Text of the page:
Motion City Soundtrack is easily one of the most unique bands on the scene. Each new album is a fresh look at their unique take on pop punk, escalating guitars and weirdly memorable lyricism. The band’s new album, Panic Stations is, in a way, the first to buck this trend. It’s not a slight against the album; Panic Stations is a solid release that makes you keenly aware that MCS are the only band capable of making an album like this.
The difference between Panic Stations and the rest of Motion City’s discography is that it feels like the first time the band has tried to recreate its past rather than forge ahead into something new.
Panic Stations sounds like a brilliant mix of every past album from the band, most notably the stylistic similarities with Commit This to Memory and I Am the Movie. Others feel more alluded to, like the way that stand-out song “I Can Feel You” sounds like a sonically and lyrically-loose sequel to “Time Turned Fragile” from Commit This To Memory. It’s a wonderful, subtle nod to what the hardcore fans have always loved about the band.
The issue is that while this formula provides some great moments and ups the nostalgia factor in a way that almost any new album doesn’t, it feels like an older album. There is much more energy than in 2012’s Go, but it trades that new-found energy for songs that sound like they could have come off of Commit This To Memory or I Am the Movie at almost any point. It’s a weird trade off in that fans of the band’s older material will absolutely love it, while fans of their more recent albums may find some essential songs, but will be slightly disappointed with the whole.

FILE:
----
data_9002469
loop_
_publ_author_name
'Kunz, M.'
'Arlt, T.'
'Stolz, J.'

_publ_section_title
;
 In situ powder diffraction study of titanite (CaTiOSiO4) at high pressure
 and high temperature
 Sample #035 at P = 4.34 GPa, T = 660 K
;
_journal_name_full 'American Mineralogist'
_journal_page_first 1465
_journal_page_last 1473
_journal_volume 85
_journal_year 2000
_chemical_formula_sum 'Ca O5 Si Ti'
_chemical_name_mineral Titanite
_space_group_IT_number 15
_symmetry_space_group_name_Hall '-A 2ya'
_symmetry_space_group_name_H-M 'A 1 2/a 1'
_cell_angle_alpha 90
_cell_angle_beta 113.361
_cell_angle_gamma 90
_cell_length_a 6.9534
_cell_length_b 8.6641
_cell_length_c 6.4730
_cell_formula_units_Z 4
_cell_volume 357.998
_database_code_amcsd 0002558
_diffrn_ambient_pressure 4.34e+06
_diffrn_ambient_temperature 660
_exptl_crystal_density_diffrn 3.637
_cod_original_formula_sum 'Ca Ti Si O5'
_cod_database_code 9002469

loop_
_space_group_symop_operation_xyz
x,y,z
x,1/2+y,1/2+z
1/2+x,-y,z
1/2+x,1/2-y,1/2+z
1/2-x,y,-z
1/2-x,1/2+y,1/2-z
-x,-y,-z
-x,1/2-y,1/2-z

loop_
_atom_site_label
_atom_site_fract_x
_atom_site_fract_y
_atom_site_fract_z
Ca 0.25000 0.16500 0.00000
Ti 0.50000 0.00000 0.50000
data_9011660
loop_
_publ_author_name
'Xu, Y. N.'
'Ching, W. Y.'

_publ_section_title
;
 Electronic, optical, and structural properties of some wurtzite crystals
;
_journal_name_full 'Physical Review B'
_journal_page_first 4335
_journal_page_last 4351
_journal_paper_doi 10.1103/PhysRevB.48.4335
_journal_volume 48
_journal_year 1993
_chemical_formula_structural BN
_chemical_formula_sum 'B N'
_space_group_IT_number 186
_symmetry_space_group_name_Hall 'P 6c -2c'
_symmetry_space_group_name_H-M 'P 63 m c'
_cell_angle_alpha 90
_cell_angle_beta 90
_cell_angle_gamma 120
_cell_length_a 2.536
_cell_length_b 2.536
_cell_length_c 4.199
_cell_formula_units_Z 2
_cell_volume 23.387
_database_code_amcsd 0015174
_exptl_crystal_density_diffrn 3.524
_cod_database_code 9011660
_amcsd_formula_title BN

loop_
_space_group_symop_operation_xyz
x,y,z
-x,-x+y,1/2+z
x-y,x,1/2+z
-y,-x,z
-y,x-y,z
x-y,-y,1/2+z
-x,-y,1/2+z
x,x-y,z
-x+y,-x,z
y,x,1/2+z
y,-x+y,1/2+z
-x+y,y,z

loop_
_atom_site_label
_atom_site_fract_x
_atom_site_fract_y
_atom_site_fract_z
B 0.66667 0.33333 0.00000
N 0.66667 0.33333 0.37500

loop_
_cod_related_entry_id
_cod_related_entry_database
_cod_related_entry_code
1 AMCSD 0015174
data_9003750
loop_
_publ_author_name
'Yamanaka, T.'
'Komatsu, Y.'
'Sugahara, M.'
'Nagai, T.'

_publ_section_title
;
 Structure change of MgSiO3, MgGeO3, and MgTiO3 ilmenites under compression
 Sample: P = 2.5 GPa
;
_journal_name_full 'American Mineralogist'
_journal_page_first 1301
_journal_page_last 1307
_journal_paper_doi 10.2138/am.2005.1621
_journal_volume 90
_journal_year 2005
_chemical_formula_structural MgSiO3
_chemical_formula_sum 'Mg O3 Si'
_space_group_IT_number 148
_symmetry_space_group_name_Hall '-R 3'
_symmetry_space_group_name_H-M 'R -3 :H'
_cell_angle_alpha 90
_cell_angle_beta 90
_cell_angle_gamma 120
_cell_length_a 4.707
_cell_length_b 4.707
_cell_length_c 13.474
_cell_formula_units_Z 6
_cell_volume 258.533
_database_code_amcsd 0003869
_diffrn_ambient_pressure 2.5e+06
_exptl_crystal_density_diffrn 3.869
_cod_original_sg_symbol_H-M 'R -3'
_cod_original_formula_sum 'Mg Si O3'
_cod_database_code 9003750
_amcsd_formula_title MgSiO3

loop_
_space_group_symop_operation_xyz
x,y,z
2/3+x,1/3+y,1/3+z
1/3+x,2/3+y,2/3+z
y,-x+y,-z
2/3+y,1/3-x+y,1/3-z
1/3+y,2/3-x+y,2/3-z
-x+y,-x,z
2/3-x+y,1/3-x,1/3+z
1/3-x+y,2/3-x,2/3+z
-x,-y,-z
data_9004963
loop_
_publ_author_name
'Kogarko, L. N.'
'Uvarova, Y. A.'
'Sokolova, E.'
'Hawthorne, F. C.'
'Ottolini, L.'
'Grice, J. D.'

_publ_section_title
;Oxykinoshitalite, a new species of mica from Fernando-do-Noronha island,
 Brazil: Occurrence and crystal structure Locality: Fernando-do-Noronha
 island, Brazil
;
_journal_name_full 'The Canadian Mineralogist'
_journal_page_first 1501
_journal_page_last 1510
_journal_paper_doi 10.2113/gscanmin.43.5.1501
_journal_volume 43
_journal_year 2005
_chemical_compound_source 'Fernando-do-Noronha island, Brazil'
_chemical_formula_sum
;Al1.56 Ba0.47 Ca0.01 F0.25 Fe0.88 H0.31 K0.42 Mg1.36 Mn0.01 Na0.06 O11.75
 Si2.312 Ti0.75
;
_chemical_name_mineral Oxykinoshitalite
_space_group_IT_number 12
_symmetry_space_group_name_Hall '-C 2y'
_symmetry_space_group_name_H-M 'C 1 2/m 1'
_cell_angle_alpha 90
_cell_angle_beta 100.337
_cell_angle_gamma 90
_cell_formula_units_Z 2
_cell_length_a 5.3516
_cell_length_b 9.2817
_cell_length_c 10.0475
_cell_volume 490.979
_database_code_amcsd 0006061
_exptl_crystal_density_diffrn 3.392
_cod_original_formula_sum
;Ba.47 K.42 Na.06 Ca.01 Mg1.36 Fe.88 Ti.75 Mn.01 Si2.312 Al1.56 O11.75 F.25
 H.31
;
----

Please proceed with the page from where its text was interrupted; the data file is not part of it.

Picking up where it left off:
Musically, this is Motion City through and through. It’s their past, their present and their future wrapped together. Justin Pierre and Joshua Cain sizzle through the guitar. The restraint and back-and-forth (“I Can Feel You”) and massive, ‘Weezer-esque’ choruses (“Over It Now”) are dominating machines, especially when they show a bit of both (“Heavy Boots”).
Matthew Taylor riots across the spectrum on bass and carries several songs (“Heavy Boots”). The bass is mixed perfectly to pop and stand out significantly from the steady wall of guitar without distracting. Jesse Johnson once again shows that he’s the best keyboardist in the scene. His synth weaves from the focus of the music to the background, almost acting as rhythm guitar (“Broken Arrow”). Newcomer Claudio Rivera bashes the shit out of his kit and maintains the intensity that has always been a staple of MCS’s sound.
The lyrical department is perhaps where Panic Stations disappoints the most. These are good songs, but few carry the weird and clever wordplay that has always been one of the highlighting charm of the band. Under any other circumstance, it probably wouldn’t be anything noticeable, but with years of experience with MCS, Panic Stations sounds slightly bland. Even my favorite song, “I Can Feel You”, sounds slightly bland when seeing the lyrics down on paper: “Lack of infrastructure, someone hear me out / I’m dying inside, There’s nowhere to hide / Where do I go? / Get back in the cage, just keep me away, I’m staggering / I can’t wait to find you, I really hate that I’m alone”.
That’s not to say that Panic Stations lacks its own charm. Each Motion City Soundtrack album seems to have a loose theme that holds it together (The new year in CTtM, or time and aging on Go), and Panic Stations is no different. The entire album has a loose thread of coming back from the brink of despair. Straight from the confident but exasperated opening line of “Let’s do this” at the start of the disc, there are several references to the end of the world (“I Can Feel You”) and refusing to give in. On “It’s a Pleasure To Meet You”, Pierre sings “At a distance, there’s a difference / Things will make sense, You are not alone / Got to hold on for the moment ‘til the next one / Everything is so damn tragic, time erodes the waves of panic / Get up, you are not alone”.
Panic Stations is an entertaining album, and is a fitting release for a band that has diehard fans of each album they release, even if they can’t agree which is their best one. It isn’t my favorite Motion City record, but it will be someone else’s. Panic Stations feels like a guided tour through Motion City’s history and gets their fanbase up to speed together.
by Kyle Schultz